Despite over 60 years of study, the molecular pathways and mechanisms governing limb outgrowth and patterning remain poorly understood. Fgfs expressed in the AER are known to be necessary and sufficient for proximodistal limb outgrowth and have been proposed to have a chemoattractive role. Wnt5a is a secreted factor which is expressed in a gradient in the distal limb with the highest concentration next to the AER. The presence of the AER is necessary to establish this gradient. Expression of Wnt5a in a concentration dependant manner can be induced in the limb through the implantation of a bead soaked in recombinant Fgf4 protein. This indicates that Fgfs from the AER may establish the gradient of Wnt5a in the limb mesenchyme. Wnt5a-/- mutants exhibit severe shortening of the face, limbs, and body axis, with limbs being progressively truncated proximally to distally. In normal limb proximodistal outgrowth, cells are seen to grow directionally toward the AER. Previous studies done in the Barrow lab, as well as those done by myself, have shown that if a portion of the AER is removed and the cells proximal to this area are labeled, those which are close enough to intact AER will redirect their growth toward this intact AER. When Wnt5a secreting cells are implanted in the limb mesenchyme of the chick this ectopic source of Wnt5a is sufficient to redirect the growth of the mesenchyme cells toward the Wnt5a source. This indicates that the AER may mediate directed growth of limb mesenchyme cells through the establishment of the Wnt5a gradient which provides positional information to the cells. This Wnt5a gradient results in the recruitment of the mesenchyme cells toward the AER. The Ror2 receptor has been found to be involved in several different pathways involving Wnt5a which are involved in changes in polarity and migration. This makes Ror2 a likely candidate for causing changes in cell polarity and migration during distal outgrowth in the limb. To test whether Ror2 is necessary for the polarizing response of limb mesenchyme cells to the Wnt5a gradient in vivo I co-transfected a dominant-negative Ror2 (Ror2ΔC) and a GFP expression vector in the embryonic chick limb using sonoporation. Limb mesenchyme cells transfected with dominant-negative Ror2 grew as radial clones in contrast to the directional outgrowth of the control limb mesenchyme cells along the proximodistal axis. This indicates that cells expressing the dominant-negative Ror2 could no longer respond to the Wnt5a gradient in the limb mesenchyme. This supports a role for Ror2 as a receptor or co-receptor for Wnt5a in mediating directional growth and movement during proximodistal outgrowth and patterning in the limb.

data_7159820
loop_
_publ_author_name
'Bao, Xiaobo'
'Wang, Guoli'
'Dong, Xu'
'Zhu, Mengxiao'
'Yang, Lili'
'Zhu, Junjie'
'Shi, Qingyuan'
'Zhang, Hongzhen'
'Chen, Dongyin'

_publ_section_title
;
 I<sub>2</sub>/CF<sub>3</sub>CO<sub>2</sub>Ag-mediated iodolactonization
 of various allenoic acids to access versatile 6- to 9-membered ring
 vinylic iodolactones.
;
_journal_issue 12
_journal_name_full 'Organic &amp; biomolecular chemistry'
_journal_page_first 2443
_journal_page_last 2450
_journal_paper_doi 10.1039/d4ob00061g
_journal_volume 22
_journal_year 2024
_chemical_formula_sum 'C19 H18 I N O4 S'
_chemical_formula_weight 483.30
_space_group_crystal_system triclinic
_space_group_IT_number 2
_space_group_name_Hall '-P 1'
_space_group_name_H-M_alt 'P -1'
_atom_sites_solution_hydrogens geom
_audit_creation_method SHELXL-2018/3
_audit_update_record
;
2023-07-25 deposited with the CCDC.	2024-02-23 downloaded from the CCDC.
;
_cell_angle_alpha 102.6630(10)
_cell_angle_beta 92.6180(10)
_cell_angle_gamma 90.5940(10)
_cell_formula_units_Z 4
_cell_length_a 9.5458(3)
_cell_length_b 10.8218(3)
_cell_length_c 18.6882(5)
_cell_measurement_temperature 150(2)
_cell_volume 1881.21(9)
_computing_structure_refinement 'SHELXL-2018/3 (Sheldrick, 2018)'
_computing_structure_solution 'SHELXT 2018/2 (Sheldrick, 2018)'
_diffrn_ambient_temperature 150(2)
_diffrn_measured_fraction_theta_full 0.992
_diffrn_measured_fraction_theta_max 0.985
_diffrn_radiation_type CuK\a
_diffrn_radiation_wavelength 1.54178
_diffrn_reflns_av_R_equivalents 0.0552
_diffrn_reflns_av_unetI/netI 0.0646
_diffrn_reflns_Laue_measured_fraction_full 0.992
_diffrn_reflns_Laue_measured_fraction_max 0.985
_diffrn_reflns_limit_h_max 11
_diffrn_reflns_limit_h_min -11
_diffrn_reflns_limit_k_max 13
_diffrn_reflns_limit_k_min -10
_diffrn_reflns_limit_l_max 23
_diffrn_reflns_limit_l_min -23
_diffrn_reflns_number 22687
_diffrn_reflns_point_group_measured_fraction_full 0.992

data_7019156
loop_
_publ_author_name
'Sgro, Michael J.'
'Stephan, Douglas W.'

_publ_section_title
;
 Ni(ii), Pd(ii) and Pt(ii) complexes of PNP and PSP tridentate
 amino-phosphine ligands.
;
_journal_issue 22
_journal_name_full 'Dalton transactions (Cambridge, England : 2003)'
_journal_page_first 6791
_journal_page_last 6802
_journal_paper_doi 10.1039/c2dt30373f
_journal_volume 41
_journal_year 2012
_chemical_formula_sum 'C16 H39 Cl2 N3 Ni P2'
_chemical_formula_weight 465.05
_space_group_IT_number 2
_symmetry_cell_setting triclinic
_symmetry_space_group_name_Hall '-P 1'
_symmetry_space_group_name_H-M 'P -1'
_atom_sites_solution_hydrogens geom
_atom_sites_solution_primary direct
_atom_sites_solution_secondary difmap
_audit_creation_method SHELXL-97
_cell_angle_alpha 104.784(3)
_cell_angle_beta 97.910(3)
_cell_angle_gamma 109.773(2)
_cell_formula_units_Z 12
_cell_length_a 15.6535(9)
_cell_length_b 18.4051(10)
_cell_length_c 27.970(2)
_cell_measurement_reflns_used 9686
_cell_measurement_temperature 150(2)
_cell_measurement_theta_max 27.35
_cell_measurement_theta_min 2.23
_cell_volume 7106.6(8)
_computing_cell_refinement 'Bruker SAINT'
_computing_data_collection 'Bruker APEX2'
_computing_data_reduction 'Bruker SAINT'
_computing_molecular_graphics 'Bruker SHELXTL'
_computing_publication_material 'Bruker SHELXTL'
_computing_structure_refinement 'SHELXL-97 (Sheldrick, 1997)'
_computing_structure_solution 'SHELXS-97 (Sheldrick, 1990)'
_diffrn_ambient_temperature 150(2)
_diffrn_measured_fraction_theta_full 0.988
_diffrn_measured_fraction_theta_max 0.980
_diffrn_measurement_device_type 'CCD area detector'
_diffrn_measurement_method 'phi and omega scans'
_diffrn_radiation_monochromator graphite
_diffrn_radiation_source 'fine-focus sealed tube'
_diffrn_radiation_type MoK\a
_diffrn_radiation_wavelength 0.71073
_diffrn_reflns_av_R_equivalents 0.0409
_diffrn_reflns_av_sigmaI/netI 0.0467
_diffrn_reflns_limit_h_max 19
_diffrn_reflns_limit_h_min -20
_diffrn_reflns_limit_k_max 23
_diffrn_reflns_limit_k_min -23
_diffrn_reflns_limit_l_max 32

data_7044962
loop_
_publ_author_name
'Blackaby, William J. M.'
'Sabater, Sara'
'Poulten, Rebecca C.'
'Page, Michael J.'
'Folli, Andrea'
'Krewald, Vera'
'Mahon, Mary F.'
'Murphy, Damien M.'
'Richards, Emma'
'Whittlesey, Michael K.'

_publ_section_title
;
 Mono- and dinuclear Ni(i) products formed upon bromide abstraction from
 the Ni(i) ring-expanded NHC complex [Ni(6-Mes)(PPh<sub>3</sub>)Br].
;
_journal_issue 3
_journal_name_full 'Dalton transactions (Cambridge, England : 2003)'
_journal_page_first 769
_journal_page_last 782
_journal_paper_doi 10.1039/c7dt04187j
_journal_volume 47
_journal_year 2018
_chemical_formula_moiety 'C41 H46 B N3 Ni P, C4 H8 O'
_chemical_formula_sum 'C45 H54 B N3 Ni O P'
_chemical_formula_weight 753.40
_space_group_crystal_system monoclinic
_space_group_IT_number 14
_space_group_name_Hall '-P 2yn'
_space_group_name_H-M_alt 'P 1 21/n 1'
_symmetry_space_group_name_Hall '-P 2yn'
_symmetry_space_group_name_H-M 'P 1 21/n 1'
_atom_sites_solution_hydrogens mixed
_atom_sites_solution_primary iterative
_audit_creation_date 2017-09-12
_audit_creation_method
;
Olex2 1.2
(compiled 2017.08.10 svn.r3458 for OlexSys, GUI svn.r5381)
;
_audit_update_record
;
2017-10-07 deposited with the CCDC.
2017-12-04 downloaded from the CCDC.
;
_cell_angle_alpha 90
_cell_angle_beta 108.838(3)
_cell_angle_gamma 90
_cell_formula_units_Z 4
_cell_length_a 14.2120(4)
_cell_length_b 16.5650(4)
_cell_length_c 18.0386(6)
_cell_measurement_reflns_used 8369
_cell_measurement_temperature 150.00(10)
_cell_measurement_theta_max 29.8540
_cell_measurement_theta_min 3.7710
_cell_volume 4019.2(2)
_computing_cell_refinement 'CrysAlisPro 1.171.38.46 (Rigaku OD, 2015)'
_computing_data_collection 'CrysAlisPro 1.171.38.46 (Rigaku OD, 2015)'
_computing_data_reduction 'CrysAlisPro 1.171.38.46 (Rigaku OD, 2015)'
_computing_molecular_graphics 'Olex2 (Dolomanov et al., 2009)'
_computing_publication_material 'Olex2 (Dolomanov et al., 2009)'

College and Department
Life Sciences; Physiology and Developmental Biology
BYU ScholarsArchive Citation
Dahl, Tiffanie M., "Role of Wnt5a and Possible Pathway of Action Through Ror2 in Proximodistal Outgrowth of the Limb" (2011). Theses and Dissertations. 2600.
AER, Fgf, Wnt5a gradient, Ror2, DiI, sonoporation, directional outgrowth, limb mesenchyme, chicken